Featured Articles

5th Generation Broadwell 14nm family comes in three lines

5th Generation Broadwell 14nm family comes in three lines

Intel's 5th Core processor family, codenamed Broadwell, will launch in three lines for the mobile segment. We are talking about upcoming…

More...
Broadwell Chromebooks coming in late Q1 2015

Broadwell Chromebooks coming in late Q1 2015

Google's Chromebook OS should be updating automatically every six weeks, but Intel doesn't come close with its hardware refresh schedule.

More...
New round of Nexus phone rumour kicks off

New round of Nexus phone rumour kicks off

Rumours involving upcoming Nexus devices are nothing uncommon, but this year there is a fair bit of confusion, especially on the…

More...
Nvidia officially launches the 8-inch Shield Tablet

Nvidia officially launches the 8-inch Shield Tablet

As expected and reported earlier, Nvidia has now officially announced its newest Shield device, the new 8-inch Shield Tablet. While the…

More...
Aerocool Dead Silence reviewed

Aerocool Dead Silence reviewed

Aerocool is well known for its gamer cases with aggressive styling. However, the Dead Silence chassis offers consumers a new choice,…

More...
Frontpage Slideshow | Copyright © 2006-2010 orks, a business unit of Nuevvo Webware Ltd.
Tuesday, 04 March 2014 11:36

Researchers close to sorting out Lithium-sulphur batteries

Written by Nick Farrell



Smelly power

Researchers have worked out a way to improve Lithium-sulphur batteries to make sure that they can be more commercial.

The technology promises to store four to five times as much energy as today’s best lithium-ion batteries but they are aren’t practical because they don’t last very long. Lithium-ion batteries can last 1,000 charge cycles, but lithium- sulphur batteries tend to fail before they’re charged 100 times.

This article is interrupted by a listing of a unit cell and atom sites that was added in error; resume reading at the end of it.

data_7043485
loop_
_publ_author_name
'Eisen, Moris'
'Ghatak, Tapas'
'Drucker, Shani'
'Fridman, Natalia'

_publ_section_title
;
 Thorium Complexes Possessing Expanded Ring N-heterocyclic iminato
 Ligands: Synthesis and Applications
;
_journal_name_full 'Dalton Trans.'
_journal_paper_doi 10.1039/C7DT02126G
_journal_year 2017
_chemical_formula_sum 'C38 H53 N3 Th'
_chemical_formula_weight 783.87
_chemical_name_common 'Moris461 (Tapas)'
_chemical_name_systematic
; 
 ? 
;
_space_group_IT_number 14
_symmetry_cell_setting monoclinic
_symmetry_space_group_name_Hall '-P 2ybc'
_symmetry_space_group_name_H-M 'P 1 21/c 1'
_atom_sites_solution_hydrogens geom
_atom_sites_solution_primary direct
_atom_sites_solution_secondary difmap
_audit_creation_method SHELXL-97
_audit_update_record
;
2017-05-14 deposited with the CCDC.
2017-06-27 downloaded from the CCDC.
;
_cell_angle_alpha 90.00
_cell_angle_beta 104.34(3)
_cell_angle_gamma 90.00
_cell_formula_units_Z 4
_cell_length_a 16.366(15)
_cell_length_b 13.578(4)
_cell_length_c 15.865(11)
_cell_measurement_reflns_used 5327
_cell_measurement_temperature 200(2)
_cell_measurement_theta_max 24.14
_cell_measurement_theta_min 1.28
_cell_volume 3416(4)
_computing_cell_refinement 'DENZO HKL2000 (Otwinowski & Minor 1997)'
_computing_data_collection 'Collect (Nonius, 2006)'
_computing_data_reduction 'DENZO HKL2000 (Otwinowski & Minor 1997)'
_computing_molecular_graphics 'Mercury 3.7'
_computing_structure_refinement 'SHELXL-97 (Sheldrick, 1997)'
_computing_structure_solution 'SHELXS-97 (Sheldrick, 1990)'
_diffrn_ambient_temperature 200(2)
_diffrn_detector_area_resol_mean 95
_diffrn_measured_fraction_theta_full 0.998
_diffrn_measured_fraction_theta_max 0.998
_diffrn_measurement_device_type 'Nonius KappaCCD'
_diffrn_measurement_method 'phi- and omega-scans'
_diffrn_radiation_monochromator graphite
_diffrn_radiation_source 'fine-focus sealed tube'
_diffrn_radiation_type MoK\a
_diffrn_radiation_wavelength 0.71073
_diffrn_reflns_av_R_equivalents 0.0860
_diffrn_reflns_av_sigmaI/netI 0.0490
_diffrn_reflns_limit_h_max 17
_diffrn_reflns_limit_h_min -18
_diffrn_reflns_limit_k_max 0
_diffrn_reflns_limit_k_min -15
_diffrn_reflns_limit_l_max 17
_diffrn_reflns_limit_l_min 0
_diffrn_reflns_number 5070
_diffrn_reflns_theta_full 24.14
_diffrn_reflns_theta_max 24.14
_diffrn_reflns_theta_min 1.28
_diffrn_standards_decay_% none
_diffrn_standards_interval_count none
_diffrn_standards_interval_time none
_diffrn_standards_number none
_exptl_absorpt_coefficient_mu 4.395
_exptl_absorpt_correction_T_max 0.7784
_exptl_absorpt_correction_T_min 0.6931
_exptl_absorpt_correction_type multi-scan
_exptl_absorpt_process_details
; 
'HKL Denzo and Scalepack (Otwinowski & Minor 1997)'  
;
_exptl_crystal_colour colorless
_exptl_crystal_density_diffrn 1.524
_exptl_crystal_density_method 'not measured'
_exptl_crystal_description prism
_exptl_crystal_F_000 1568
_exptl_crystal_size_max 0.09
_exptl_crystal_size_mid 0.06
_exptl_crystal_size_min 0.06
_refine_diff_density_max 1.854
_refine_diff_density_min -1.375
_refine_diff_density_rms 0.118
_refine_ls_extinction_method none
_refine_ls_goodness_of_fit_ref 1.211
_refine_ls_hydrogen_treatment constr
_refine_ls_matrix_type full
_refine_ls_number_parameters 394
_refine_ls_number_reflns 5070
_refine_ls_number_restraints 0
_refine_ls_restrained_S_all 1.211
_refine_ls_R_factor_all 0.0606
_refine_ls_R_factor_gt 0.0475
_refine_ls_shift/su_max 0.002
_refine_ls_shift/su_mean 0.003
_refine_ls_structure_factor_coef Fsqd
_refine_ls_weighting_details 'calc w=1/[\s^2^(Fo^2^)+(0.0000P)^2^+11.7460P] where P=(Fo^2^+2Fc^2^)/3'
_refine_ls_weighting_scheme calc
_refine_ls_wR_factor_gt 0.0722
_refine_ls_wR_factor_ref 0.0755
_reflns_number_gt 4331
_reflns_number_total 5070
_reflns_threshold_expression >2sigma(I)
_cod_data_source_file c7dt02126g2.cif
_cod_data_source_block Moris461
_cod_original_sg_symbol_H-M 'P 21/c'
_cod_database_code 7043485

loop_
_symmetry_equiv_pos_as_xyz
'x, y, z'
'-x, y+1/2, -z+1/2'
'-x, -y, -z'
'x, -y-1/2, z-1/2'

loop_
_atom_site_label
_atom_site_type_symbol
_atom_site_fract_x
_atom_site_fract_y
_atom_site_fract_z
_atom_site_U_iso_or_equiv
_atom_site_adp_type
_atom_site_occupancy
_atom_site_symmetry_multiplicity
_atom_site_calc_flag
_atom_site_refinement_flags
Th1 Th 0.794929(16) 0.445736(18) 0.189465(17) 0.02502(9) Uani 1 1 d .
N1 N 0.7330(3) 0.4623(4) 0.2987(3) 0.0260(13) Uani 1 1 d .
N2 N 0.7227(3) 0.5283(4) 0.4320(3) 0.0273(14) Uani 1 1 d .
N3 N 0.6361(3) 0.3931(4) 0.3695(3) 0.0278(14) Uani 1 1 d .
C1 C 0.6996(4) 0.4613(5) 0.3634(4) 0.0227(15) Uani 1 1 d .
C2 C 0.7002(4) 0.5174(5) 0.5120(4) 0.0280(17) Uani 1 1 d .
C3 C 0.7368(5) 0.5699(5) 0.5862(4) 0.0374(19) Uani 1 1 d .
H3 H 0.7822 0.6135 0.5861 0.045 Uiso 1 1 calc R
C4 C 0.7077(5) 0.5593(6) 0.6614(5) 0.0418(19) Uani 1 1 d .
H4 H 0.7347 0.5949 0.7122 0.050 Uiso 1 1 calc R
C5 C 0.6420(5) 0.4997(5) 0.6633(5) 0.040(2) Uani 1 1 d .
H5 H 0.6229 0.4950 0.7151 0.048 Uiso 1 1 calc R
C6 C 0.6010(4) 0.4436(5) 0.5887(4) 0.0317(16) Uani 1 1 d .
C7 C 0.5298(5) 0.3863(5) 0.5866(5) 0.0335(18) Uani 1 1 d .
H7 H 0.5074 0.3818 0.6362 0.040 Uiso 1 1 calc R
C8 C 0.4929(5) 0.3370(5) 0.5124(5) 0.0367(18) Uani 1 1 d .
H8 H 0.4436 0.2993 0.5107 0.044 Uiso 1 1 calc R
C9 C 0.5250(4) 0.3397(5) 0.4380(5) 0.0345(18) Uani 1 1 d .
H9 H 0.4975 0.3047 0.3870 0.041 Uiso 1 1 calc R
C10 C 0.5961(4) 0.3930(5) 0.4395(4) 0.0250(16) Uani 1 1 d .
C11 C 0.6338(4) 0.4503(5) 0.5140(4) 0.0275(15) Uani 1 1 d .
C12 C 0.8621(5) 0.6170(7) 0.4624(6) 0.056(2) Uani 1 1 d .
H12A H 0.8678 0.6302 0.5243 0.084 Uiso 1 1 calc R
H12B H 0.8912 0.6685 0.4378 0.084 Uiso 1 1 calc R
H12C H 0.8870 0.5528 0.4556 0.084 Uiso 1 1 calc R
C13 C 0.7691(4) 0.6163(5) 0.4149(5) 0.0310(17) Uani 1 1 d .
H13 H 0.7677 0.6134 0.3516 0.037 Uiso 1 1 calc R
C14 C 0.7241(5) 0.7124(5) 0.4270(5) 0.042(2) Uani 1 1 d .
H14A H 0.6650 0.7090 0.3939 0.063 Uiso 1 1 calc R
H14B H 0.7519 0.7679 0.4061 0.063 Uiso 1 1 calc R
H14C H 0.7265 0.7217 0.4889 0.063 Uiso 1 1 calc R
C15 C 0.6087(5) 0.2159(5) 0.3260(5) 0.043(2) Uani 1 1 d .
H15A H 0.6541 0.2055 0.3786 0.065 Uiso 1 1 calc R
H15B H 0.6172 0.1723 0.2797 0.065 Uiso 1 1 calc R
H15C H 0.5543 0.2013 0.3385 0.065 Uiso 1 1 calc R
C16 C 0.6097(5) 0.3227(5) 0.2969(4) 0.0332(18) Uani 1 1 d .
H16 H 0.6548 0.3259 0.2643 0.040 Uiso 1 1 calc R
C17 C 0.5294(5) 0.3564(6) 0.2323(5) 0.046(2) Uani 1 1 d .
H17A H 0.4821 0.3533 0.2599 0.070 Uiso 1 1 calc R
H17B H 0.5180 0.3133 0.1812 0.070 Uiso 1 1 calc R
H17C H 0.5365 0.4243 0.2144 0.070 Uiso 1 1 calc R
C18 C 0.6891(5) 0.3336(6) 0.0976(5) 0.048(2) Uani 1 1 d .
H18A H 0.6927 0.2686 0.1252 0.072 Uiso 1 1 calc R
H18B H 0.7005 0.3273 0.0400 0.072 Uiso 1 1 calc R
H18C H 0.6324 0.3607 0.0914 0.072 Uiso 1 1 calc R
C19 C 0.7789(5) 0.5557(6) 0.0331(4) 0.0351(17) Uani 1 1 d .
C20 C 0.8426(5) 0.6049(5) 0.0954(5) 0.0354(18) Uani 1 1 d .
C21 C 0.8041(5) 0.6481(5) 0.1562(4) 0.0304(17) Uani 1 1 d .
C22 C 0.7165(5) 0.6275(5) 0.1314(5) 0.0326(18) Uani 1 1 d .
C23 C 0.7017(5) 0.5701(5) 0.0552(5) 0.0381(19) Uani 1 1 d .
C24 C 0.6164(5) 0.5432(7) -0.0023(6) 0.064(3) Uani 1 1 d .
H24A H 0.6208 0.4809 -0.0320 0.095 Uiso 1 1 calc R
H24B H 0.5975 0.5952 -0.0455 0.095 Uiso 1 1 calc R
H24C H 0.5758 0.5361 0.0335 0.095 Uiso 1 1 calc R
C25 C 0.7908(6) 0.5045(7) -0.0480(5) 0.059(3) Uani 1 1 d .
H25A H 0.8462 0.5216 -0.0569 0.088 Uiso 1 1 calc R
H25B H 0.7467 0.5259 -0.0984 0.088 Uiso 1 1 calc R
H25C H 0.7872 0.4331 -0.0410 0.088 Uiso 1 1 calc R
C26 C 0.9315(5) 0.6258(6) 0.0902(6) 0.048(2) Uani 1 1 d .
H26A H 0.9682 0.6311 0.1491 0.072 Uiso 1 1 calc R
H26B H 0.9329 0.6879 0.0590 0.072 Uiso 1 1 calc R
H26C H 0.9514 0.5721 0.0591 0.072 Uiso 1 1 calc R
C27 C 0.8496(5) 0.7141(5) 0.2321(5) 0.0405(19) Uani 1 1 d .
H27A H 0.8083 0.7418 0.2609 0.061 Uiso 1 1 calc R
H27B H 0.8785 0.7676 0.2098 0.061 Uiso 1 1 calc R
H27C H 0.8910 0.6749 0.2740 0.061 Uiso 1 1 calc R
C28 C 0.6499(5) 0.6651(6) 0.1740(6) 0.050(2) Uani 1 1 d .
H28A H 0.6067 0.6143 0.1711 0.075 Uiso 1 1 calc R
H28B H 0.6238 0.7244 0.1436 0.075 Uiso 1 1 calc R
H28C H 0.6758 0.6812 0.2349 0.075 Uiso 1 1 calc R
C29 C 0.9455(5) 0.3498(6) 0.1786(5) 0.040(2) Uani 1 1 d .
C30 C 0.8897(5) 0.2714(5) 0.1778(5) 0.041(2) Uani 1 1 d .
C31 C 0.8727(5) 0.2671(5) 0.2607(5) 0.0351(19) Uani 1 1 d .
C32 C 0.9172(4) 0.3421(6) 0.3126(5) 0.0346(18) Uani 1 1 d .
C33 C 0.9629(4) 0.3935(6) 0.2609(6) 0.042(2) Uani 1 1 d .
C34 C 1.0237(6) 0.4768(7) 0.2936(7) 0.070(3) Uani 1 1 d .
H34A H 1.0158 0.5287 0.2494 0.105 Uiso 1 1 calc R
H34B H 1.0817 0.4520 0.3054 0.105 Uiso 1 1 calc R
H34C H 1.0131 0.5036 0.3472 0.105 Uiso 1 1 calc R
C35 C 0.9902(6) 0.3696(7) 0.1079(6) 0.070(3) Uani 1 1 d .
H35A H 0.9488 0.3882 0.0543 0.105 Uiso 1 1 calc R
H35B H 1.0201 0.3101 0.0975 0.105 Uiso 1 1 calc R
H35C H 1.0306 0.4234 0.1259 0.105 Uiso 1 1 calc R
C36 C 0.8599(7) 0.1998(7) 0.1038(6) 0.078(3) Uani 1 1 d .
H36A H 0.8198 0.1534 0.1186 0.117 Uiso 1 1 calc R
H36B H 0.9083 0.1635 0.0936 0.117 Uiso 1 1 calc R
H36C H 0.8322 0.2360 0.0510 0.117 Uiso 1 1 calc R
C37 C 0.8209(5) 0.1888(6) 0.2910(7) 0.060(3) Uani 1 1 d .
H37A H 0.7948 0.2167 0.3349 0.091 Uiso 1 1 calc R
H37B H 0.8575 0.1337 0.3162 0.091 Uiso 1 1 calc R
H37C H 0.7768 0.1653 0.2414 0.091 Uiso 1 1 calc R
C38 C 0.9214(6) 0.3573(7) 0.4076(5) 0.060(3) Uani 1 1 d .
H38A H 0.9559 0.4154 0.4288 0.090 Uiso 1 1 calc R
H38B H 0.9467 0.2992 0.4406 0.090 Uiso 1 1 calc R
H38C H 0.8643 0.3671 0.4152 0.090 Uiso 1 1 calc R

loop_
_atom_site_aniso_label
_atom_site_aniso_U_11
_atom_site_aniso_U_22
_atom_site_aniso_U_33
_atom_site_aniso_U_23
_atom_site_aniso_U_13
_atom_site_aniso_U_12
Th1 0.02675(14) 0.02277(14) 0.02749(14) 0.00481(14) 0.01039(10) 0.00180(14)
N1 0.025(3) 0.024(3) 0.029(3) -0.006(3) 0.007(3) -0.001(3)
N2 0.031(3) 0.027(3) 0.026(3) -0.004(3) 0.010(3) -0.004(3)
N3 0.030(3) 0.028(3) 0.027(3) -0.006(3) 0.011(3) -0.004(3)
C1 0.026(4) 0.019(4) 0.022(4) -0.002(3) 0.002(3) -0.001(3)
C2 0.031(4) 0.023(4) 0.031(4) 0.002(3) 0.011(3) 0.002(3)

Jeffrey Pyun, a chemist at the University of Arizona thinks electrodes made from sulphur polymers, like other plastic products, should be inexpensive to manufacture on a large scale. Then last year, Pyun’s group reported a way to transform this sulphur into an inexpensive cathode material. By heating the sulphur to 185 ºC and then adding an organic compound, 1,3-diisopropenylbenzene, the researchers form a copolymer containing strings of sulphur atoms tangled up with the diisopropenylbenzene.

To become a commercial product, a battery made with the sulphur polymer will need to have a steady storage capacity throughout its lifetime and be able to last the 1,000 cycles of today’s batteries. To get there, Pyun is experimenting with other kinds of sulphur copolymers that may have better properties.

He is not there yet but he thinks he is pretty close.

Nick Farrell

E-mail: This e-mail address is being protected from spambots. You need JavaScript enabled to view it
blog comments powered by Disqus

 

Facebook activity

Latest Commented Articles

Recent Comments